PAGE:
As home buying continues to be on the decline, many homeowners are turning to remodeling to update and repurpose their existing living spaces. While renters don’t have the freedom to tear down walls and apartment owners can’t afford constant renovations, the remodeling industry reflects current trends and can be a source of inspiration regarding what people want in a living space today.
According to the NAHB’s newly released 2017 Remodelers’ Cost of Doing Business Study, surveyed remodelers reported an average gross profit margin of 28.9 percent in 2015, a steady increase from 26.8 percent in 2011. During the same period, average net profit margin grew from 3.0 to 5.3 percent, demonstrating the popularity of home remodeling.
At a press conference at the International Builders’ Show in Orlando, Fla., experts in the industry discussed the top desired changes homeowners make when remodeling, many of which can be applied to multifamily properties marketed to renters-by-choice, who are often looking for the amenities and comfortable living of a home with the convenience and mobility of a rental. As homeowners remodel to improve the value of their home, multifamily communities can apply the same desired features to increase perceived value and resident retention.
“Remodelers were forced to adopt new strategies to survive the downturn, and keeping those business models in place as the market grows has helped improve their margins,” said Tim Shigley, a remodeler from Wichita, Kan., and NAHB’s 2016 Remodelers Chair. He said at the press conference that the industry is seeing less additions to homes, indicating that homeowners are looking to use the space they have more innovatively. This trend bodes well for multifamily, where space, usually in urban areas, is at a premium and smart usage of space is a necessity.
Shigley added that multi-generational living is increasing in popularity, whether it be parents moving in with their children or job-seeking Millennials staying at home longer. He said that many parents look to gain equity from selling their house, and recent trends have proven that Baby Boomers in search of a more flexible lifestyle have turned to renting in order to experience new places or move to be close to children or grandchildren. In multifamily communities, this phenomenon can be addressed by adding mother-in-law suites or furnished basements to townhomes or condos, or by creating guest spaces in the form of a loft or spare room in smaller apartments.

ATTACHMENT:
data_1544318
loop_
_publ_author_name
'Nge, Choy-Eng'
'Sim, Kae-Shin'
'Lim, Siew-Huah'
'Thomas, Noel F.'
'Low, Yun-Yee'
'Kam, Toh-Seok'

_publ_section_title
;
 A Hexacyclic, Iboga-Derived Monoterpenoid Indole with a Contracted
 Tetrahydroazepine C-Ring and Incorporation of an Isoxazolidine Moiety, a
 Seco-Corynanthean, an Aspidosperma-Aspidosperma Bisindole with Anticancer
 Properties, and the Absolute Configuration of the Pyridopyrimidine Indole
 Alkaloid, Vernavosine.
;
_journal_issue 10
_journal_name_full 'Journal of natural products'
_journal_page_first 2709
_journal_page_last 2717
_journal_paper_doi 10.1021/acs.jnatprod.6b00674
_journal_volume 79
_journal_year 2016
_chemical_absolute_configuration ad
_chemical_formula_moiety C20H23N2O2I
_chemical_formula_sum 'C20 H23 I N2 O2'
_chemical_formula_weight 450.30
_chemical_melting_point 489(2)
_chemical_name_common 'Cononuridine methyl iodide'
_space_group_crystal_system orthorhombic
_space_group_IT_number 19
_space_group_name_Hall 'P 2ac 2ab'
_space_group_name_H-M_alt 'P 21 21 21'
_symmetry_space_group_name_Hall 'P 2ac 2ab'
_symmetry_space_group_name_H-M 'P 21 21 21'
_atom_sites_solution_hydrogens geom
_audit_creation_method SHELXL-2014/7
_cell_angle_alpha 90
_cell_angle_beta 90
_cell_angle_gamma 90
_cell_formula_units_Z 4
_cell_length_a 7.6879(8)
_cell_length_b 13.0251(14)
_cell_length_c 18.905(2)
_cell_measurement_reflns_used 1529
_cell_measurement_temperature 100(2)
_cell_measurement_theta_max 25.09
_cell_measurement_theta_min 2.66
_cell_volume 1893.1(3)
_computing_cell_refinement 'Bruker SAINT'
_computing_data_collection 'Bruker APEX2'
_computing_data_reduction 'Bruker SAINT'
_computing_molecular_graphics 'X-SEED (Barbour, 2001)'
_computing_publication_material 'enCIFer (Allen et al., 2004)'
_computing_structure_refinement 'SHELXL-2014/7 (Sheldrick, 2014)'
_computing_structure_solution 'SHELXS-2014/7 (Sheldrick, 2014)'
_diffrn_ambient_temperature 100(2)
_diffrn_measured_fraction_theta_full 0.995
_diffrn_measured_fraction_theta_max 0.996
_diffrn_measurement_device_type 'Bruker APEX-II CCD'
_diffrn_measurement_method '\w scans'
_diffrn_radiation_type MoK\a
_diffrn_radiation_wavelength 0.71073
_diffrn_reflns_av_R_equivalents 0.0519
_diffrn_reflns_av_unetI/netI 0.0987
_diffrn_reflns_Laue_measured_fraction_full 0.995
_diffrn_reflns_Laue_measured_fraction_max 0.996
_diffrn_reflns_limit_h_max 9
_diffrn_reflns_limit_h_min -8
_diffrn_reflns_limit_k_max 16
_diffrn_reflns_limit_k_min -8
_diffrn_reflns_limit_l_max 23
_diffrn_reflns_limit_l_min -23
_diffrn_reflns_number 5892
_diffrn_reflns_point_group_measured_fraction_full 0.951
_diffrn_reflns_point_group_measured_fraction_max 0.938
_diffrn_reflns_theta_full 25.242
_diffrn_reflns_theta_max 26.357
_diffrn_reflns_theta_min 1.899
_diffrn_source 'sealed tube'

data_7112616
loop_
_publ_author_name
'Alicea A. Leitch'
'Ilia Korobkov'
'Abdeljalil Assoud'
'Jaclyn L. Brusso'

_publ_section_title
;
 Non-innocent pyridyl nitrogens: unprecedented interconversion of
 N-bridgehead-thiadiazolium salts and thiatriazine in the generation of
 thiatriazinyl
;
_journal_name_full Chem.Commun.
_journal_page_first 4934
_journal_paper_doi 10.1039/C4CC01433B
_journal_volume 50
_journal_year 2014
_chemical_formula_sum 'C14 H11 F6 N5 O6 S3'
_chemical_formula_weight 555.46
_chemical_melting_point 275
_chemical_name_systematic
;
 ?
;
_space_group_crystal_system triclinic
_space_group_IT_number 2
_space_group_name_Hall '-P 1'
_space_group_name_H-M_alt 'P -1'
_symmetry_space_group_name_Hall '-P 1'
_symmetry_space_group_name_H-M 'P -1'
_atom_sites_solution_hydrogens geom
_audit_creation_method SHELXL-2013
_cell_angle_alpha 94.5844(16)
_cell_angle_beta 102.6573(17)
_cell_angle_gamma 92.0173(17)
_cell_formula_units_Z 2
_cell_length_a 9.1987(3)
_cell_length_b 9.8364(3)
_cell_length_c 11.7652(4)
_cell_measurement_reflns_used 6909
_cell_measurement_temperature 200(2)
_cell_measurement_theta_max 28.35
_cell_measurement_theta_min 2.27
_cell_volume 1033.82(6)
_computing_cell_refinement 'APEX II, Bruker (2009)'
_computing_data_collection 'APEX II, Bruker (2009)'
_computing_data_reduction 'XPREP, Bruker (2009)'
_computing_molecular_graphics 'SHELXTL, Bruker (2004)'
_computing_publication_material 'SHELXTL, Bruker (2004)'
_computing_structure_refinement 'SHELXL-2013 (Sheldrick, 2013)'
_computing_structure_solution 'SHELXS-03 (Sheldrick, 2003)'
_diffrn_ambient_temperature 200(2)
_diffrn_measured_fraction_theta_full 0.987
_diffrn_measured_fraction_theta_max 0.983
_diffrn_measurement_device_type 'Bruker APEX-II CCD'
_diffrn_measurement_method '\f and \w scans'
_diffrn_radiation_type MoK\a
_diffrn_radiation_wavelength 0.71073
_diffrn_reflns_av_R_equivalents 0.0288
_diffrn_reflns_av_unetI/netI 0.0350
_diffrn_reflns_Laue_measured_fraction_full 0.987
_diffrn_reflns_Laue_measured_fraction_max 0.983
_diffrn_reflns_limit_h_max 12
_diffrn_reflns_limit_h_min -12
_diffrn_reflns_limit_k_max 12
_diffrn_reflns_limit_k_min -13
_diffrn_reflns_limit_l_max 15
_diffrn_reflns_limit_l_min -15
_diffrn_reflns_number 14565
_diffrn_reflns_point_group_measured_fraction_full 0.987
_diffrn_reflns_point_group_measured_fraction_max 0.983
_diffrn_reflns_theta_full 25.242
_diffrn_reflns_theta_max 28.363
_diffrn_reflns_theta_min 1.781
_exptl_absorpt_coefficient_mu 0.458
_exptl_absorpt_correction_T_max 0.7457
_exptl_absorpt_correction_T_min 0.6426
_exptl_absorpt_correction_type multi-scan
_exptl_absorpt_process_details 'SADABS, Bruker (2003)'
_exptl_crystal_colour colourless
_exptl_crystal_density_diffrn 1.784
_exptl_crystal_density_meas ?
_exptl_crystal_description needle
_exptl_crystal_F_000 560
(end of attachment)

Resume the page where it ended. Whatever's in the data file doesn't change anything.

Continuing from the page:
Joseph Irons, of Irons Brothers construction in the Seattle area, said, “Pacific Northwest consumers are tech-savvy and community-minded.” He noted that the community-minded spirit of the Pacific Northwest translates to a desire for more entertaining-friendly spaces, which means larger open kitchen designs and outdoor living amenities. Fire pits, patios, grills or outdoor kitchens could be effective add-ons to foster a sense of community at a multifamily property.
“Remodeling activity has experienced strong growth over the past three years,” said Paul Emrath, NAHB vice president of surveys and housing policy, adding that he expects the pace of growth to moderate. The desire for tailoring a living space to suit an individual renter or family still exists, however, and customization can still be achieved in multifamily properties with a few small tweaks. Tech amenities, like smart controls, can allow renters to manage everything from the temperature of their unit to virtual entry with a smart lock. Devices like the Samsung SmartThings Hub or the Wink Hub allow integration with renters’ existing technology, like Amazon Echo or Nest, in order to control lights, air vents, switches, outlets and more. Installing USB-enabled outlet switches is another simple and inexpensive upgrade that can make renters feel like their unit is customized to their lifestyle and needs. By taking a few cues from the remodeling industry, multifamily property owners can customize their properties to suit the needs of today’s dynamic households.
Photo courtesy of NAHB